3.1 Annotations

Annotations are of (i) the sam positions of the tala, i.e., the cycle boundaries, across the concert (ii) boundaries marking changes in the surface tempo multiple of each instrument and (iii) a label for each section in terms of the surface tempo multiple of each instrument. The annotations were marked by the author, who is a trained musician, using the relatively objective criteria described here.

Information about the tala and the number of matras was obtained from the metadata accompanying the recording. With this, the sam positions were then inferred either from the particular stroke of the pakhawaj or the syllable of the bandish refrain that appears on the sam in performance [15], or the number of matras elapsed since the previous sam. Although slight deviations are commonly observed in the metric tempo, large abrupt jumps do not occur. Hence, once a pass was made over the entire audio, the annotations were corrected at points of ambiguity to ensure coherence with adjacent sam markings. The metric tempo was then calculated versus time, once for every cycle, by dividing the cycle duration by the number of matras in the tala. The tempo value at any point within a cycle is assumed to be the same.

A section boundary was marked whenever the rhythmic density of either instrument changed and the new density was maintained for at least a duration of 5s. As mentioned earlier, the surface tempo is typically related to the metric tempo as an integer multiple. Therefore every section was labelled with the surface tempo multiple of each instrument, determined by calculating the rate of events (syllables for the vocals and strokes for the pakhawaj) as a multiple of the metric tempo in the section. Pauses at the pulse level occurring between syllables or strokes were considered as musical events contributing to the surface tempo, while pauses longer than 5s were labeled as having no surface tempo. Sections with short and frequent changes in the density were labelled with the highest surface tempo exhibited. The maximum of the vocal and pakhawaj surface tempo multiples was then added to the section label as the net surface tempo multiple denoting the overall level of rhythmic density. Denoting the overall activity as the maximum of the two is believed to be valid since the two instruments are usually in consonance with each other. The surface tempo in BPM versus time is obtained by multiplying the metric tempo and the surface tempo multiple.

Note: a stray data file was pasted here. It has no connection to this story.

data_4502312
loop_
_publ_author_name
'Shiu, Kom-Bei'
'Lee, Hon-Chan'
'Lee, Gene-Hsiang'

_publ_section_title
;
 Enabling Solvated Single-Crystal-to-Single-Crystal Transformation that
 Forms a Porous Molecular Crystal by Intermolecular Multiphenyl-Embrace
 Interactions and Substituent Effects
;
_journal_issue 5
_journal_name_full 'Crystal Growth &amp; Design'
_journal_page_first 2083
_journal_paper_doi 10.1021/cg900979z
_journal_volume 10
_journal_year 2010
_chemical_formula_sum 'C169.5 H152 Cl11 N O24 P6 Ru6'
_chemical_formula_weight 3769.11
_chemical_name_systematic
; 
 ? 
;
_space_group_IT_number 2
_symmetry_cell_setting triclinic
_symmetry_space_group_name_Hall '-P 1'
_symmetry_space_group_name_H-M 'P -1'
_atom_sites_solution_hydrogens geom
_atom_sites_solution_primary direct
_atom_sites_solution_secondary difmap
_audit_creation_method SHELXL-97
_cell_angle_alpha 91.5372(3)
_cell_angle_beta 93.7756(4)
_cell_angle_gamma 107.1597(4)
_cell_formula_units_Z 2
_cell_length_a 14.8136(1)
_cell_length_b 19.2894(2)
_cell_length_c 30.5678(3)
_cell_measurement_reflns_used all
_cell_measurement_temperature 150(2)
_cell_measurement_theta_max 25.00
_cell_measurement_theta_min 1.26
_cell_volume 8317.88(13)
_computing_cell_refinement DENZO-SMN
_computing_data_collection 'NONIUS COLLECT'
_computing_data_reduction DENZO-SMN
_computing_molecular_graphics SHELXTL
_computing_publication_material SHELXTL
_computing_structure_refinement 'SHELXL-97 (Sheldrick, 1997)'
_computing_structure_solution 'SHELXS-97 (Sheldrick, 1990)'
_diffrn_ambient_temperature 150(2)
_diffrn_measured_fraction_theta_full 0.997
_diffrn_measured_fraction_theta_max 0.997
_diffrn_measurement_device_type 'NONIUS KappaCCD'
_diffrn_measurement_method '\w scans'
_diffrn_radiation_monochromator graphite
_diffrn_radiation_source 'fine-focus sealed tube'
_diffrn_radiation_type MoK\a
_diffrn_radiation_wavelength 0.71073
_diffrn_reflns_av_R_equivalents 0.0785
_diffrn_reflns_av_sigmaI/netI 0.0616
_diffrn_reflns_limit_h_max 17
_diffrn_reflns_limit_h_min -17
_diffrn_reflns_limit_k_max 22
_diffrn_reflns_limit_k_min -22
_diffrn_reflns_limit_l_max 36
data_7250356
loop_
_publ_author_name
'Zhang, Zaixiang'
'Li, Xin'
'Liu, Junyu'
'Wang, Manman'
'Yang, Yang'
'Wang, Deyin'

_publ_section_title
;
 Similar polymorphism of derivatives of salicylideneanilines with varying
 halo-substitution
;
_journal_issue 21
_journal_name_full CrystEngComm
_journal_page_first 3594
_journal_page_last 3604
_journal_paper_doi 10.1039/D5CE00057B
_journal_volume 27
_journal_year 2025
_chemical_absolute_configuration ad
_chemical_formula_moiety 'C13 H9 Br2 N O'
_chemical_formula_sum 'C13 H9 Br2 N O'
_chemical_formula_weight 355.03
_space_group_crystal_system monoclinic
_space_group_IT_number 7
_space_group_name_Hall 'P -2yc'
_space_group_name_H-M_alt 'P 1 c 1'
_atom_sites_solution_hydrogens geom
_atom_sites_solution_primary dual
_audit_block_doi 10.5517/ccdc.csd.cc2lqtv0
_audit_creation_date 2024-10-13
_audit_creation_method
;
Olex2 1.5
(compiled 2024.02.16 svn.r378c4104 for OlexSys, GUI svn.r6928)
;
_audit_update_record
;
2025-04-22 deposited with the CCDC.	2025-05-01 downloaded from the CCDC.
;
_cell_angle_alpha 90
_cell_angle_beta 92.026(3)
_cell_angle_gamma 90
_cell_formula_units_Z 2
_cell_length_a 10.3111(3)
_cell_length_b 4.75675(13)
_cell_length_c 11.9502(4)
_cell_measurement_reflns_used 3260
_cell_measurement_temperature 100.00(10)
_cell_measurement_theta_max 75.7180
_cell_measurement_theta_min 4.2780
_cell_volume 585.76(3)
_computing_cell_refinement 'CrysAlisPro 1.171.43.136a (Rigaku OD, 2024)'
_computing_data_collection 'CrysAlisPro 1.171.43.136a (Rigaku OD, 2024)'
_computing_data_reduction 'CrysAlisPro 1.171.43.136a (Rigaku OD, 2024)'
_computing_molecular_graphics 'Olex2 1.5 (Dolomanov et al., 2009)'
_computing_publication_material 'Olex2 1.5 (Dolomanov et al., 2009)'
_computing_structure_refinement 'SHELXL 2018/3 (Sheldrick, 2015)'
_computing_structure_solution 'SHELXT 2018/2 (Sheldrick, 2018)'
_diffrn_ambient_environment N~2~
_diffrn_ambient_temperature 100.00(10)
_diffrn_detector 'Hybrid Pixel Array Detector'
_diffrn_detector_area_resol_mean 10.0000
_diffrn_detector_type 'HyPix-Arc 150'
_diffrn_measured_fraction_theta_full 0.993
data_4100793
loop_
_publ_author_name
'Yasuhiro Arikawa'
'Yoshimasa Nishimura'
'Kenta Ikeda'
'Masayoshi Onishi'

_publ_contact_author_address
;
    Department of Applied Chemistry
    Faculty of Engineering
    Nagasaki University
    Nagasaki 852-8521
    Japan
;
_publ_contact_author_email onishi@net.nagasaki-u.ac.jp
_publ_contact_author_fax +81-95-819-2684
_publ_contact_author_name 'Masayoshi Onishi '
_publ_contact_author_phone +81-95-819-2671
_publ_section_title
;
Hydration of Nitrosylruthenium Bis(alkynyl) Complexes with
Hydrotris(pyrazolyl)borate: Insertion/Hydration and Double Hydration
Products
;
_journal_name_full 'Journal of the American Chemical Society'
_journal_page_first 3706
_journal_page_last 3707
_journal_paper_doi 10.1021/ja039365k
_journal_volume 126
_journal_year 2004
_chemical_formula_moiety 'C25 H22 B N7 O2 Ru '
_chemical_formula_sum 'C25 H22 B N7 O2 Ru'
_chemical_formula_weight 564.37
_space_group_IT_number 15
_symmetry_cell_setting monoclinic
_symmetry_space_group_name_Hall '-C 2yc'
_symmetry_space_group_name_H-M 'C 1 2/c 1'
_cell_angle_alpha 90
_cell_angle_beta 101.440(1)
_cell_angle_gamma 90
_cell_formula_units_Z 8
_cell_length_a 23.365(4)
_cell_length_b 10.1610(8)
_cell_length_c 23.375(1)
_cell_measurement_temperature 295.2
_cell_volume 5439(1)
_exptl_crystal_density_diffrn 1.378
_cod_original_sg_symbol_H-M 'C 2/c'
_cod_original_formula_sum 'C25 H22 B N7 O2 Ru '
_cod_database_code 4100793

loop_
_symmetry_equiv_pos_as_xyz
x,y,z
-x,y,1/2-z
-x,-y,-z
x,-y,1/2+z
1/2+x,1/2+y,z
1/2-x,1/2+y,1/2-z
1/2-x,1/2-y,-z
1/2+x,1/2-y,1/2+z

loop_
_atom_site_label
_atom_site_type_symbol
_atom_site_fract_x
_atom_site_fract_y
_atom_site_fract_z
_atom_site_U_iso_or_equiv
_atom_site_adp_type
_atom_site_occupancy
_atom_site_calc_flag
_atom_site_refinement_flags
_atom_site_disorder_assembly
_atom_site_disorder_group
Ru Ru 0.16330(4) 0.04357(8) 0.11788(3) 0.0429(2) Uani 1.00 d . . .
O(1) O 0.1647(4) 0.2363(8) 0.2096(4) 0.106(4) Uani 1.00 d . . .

Figure 3 is a visualisation of the annotations for a portion of a bandish performance by the Gundecha brothers (titled GB_AhirBhrv_Choutal in the dataset). This roughly 4 minute long snippet captures a few different kinds of sections - (a) vocal s.t. at 4 times the m.t.(60 BPM) and pakhawaj at 8, (b) vocals at the m.t. and pakhawaj at 16 times - in each of these the net is due to the pakhawaj, and (c) both at 4 times, where the net is due to both.